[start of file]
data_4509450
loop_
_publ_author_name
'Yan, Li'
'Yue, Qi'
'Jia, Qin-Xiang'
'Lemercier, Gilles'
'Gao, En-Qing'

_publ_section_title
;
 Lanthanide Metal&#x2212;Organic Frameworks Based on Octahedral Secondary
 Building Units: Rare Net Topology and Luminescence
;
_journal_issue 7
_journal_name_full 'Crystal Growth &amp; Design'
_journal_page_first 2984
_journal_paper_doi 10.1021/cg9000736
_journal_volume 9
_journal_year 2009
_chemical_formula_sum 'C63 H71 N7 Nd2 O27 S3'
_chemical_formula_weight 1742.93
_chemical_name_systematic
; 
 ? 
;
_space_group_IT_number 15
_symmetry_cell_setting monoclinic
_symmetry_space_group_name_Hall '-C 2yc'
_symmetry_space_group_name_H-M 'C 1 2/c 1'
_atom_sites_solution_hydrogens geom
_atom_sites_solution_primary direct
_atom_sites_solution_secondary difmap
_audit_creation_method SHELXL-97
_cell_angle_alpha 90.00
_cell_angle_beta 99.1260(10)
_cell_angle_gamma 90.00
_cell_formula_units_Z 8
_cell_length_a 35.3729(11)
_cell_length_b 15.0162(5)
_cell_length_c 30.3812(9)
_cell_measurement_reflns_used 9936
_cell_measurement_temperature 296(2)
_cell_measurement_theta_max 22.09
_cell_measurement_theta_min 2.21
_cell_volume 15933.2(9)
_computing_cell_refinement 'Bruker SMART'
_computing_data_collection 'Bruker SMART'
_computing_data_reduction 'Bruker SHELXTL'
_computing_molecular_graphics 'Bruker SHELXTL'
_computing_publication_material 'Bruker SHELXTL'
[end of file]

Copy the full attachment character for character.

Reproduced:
data_4509450
loop_
_publ_author_name
'Yan, Li'
'Yue, Qi'
'Jia, Qin-Xiang'
'Lemercier, Gilles'
'Gao, En-Qing'

_publ_section_title
;
 Lanthanide Metal&#x2212;Organic Frameworks Based on Octahedral Secondary
 Building Units: Rare Net Topology and Luminescence
;
_journal_issue 7
_journal_name_full 'Crystal Growth &amp; Design'
_journal_page_first 2984
_journal_paper_doi 10.1021/cg9000736
_journal_volume 9
_journal_year 2009
_chemical_formula_sum 'C63 H71 N7 Nd2 O27 S3'
_chemical_formula_weight 1742.93
_chemical_name_systematic
; 
 ? 
;
_space_group_IT_number 15
_symmetry_cell_setting monoclinic
_symmetry_space_group_name_Hall '-C 2yc'
_symmetry_space_group_name_H-M 'C 1 2/c 1'
_atom_sites_solution_hydrogens geom
_atom_sites_solution_primary direct
_atom_sites_solution_secondary difmap
_audit_creation_method SHELXL-97
_cell_angle_alpha 90.00
_cell_angle_beta 99.1260(10)
_cell_angle_gamma 90.00
_cell_formula_units_Z 8
_cell_length_a 35.3729(11)
_cell_length_b 15.0162(5)
_cell_length_c 30.3812(9)
_cell_measurement_reflns_used 9936
_cell_measurement_temperature 296(2)
_cell_measurement_theta_max 22.09
_cell_measurement_theta_min 2.21
_cell_volume 15933.2(9)
_computing_cell_refinement 'Bruker SMART'
_computing_data_collection 'Bruker SMART'
_computing_data_reduction 'Bruker SHELXTL'
_computing_molecular_graphics 'Bruker SHELXTL'
_computing_publication_material 'Bruker SHELXTL'